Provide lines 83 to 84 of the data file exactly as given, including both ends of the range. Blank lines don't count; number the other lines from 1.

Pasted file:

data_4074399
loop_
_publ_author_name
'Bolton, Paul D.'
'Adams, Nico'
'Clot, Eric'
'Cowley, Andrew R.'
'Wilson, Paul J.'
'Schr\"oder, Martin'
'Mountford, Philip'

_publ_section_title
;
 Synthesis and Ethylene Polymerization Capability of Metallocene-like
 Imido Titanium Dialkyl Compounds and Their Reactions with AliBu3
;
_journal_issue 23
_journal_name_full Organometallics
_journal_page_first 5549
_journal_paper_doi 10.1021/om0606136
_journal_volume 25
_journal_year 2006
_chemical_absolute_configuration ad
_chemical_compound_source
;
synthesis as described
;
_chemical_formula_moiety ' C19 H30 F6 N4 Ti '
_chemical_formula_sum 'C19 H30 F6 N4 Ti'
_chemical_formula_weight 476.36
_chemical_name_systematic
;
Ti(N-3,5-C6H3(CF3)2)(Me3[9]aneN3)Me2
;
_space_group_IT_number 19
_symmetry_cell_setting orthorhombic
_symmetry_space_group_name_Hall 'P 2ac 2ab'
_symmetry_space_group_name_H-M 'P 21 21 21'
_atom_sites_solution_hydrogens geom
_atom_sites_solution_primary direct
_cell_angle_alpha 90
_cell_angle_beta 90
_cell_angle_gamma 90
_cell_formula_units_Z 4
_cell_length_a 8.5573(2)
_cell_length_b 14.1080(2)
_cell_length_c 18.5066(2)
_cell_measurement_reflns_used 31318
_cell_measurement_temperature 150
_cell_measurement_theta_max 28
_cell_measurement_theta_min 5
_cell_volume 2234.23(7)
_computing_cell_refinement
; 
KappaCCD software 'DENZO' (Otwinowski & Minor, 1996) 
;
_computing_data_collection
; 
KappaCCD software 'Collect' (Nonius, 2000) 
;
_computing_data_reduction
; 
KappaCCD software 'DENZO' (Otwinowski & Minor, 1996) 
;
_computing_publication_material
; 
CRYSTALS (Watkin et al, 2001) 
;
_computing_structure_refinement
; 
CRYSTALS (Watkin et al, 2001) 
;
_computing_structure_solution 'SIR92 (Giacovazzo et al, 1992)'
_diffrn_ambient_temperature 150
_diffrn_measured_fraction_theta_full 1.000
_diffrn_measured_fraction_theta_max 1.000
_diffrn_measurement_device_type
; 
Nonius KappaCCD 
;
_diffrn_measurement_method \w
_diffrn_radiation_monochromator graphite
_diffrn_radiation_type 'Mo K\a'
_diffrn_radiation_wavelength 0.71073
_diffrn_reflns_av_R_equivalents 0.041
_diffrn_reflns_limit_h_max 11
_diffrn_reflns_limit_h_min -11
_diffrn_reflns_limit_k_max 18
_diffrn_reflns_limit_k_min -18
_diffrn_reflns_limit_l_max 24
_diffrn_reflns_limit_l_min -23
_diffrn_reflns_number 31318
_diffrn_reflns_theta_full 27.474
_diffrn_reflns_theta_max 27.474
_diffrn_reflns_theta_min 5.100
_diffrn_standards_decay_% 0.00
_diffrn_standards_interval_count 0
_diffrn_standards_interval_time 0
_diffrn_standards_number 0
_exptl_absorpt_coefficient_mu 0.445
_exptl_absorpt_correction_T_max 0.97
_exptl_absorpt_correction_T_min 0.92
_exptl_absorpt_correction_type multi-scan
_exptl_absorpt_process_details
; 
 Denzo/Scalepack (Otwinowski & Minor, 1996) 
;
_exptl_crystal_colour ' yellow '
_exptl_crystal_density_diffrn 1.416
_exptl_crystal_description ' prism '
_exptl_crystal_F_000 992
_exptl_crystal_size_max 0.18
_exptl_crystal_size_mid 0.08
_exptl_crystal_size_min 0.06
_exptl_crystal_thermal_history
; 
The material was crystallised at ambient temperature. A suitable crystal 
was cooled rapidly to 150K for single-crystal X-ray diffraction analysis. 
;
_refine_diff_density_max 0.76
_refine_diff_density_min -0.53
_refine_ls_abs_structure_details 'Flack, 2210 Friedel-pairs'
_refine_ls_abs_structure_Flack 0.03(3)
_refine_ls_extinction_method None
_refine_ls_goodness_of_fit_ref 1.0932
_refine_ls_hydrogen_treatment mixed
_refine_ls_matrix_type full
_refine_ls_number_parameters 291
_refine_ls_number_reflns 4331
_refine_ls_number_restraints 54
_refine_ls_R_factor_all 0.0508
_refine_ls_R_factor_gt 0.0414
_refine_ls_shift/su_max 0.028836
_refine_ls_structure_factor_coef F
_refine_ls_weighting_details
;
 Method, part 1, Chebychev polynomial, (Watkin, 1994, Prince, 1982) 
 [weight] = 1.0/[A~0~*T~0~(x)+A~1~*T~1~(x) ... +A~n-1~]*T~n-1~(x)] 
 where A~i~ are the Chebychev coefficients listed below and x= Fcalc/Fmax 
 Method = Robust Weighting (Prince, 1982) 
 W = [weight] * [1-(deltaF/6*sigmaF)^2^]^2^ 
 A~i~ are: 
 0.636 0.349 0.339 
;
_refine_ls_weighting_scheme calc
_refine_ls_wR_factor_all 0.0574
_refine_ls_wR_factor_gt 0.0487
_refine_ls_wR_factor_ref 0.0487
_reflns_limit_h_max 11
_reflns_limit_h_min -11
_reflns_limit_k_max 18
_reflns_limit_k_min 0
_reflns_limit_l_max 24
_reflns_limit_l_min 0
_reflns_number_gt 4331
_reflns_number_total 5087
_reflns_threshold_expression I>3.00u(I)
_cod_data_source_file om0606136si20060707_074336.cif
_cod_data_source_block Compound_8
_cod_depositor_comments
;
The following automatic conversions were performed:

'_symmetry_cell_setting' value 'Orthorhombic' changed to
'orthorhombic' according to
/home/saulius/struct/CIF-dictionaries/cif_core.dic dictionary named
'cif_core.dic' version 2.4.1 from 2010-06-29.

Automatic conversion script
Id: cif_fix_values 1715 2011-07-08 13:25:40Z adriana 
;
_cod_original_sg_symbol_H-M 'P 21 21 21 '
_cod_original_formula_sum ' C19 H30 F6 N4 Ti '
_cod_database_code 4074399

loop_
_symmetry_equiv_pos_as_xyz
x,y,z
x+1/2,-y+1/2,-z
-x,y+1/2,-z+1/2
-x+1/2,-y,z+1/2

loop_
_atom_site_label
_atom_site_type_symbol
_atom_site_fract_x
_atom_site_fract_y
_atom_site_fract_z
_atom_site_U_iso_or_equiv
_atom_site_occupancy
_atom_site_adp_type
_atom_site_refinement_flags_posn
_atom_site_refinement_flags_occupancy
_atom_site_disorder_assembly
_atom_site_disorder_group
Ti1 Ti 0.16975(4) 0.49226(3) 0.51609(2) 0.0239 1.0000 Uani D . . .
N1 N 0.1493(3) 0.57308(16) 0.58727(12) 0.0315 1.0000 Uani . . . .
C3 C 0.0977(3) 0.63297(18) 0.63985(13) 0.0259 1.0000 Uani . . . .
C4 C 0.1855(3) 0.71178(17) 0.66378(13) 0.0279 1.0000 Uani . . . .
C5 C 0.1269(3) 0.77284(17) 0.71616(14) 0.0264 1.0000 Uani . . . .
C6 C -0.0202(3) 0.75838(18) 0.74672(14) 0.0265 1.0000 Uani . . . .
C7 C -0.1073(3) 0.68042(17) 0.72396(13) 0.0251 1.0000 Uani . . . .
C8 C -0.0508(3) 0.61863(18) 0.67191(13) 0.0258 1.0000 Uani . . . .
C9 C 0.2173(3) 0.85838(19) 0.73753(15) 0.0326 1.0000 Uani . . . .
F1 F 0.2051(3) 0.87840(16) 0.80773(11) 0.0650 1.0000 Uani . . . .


_diffrn_radiation_wavelength 0.71073
_diffrn_reflns_av_R_equivalents 0.041